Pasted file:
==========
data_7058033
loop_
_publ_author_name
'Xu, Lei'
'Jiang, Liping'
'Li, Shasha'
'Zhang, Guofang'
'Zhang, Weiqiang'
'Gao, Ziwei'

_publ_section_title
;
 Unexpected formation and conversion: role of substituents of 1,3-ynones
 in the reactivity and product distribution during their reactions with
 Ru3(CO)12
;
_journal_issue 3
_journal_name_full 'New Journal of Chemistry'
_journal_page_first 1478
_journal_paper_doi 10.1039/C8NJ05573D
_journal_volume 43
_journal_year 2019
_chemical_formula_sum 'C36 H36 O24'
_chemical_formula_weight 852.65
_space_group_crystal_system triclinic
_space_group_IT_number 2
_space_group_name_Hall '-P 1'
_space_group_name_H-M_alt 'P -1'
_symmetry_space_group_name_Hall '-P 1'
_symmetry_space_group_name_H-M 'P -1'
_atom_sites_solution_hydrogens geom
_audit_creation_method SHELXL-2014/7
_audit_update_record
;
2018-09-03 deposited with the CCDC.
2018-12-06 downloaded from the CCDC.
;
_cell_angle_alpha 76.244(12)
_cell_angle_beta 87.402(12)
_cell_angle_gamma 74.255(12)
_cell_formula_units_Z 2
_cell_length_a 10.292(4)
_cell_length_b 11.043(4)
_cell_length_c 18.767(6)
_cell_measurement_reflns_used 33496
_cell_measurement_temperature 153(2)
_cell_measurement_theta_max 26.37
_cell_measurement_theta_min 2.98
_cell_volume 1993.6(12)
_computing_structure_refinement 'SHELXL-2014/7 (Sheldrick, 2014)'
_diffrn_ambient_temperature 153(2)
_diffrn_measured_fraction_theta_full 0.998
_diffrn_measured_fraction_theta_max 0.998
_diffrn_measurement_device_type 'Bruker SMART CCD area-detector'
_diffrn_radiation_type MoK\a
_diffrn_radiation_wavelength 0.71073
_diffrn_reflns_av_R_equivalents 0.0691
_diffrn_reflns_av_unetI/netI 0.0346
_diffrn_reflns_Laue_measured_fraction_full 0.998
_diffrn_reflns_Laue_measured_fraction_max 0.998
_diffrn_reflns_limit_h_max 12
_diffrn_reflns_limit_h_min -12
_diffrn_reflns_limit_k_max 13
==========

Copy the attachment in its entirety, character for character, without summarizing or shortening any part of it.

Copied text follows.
data_7058033
loop_
_publ_author_name
'Xu, Lei'
'Jiang, Liping'
'Li, Shasha'
'Zhang, Guofang'
'Zhang, Weiqiang'
'Gao, Ziwei'

_publ_section_title
;
 Unexpected formation and conversion: role of substituents of 1,3-ynones
 in the reactivity and product distribution during their reactions with
 Ru3(CO)12
;
_journal_issue 3
_journal_name_full 'New Journal of Chemistry'
_journal_page_first 1478
_journal_paper_doi 10.1039/C8NJ05573D
_journal_volume 43
_journal_year 2019
_chemical_formula_sum 'C36 H36 O24'
_chemical_formula_weight 852.65
_space_group_crystal_system triclinic
_space_group_IT_number 2
_space_group_name_Hall '-P 1'
_space_group_name_H-M_alt 'P -1'
_symmetry_space_group_name_Hall '-P 1'
_symmetry_space_group_name_H-M 'P -1'
_atom_sites_solution_hydrogens geom
_audit_creation_method SHELXL-2014/7
_audit_update_record
;
2018-09-03 deposited with the CCDC.
2018-12-06 downloaded from the CCDC.
;
_cell_angle_alpha 76.244(12)
_cell_angle_beta 87.402(12)
_cell_angle_gamma 74.255(12)
_cell_formula_units_Z 2
_cell_length_a 10.292(4)
_cell_length_b 11.043(4)
_cell_length_c 18.767(6)
_cell_measurement_reflns_used 33496
_cell_measurement_temperature 153(2)
_cell_measurement_theta_max 26.37
_cell_measurement_theta_min 2.98
_cell_volume 1993.6(12)
_computing_structure_refinement 'SHELXL-2014/7 (Sheldrick, 2014)'
_diffrn_ambient_temperature 153(2)
_diffrn_measured_fraction_theta_full 0.998
_diffrn_measured_fraction_theta_max 0.998
_diffrn_measurement_device_type 'Bruker SMART CCD area-detector'
_diffrn_radiation_type MoK\a
_diffrn_radiation_wavelength 0.71073
_diffrn_reflns_av_R_equivalents 0.0691
_diffrn_reflns_av_unetI/netI 0.0346
_diffrn_reflns_Laue_measured_fraction_full 0.998
_diffrn_reflns_Laue_measured_fraction_max 0.998
_diffrn_reflns_limit_h_max 12
_diffrn_reflns_limit_h_min -12
_diffrn_reflns_limit_k_max 13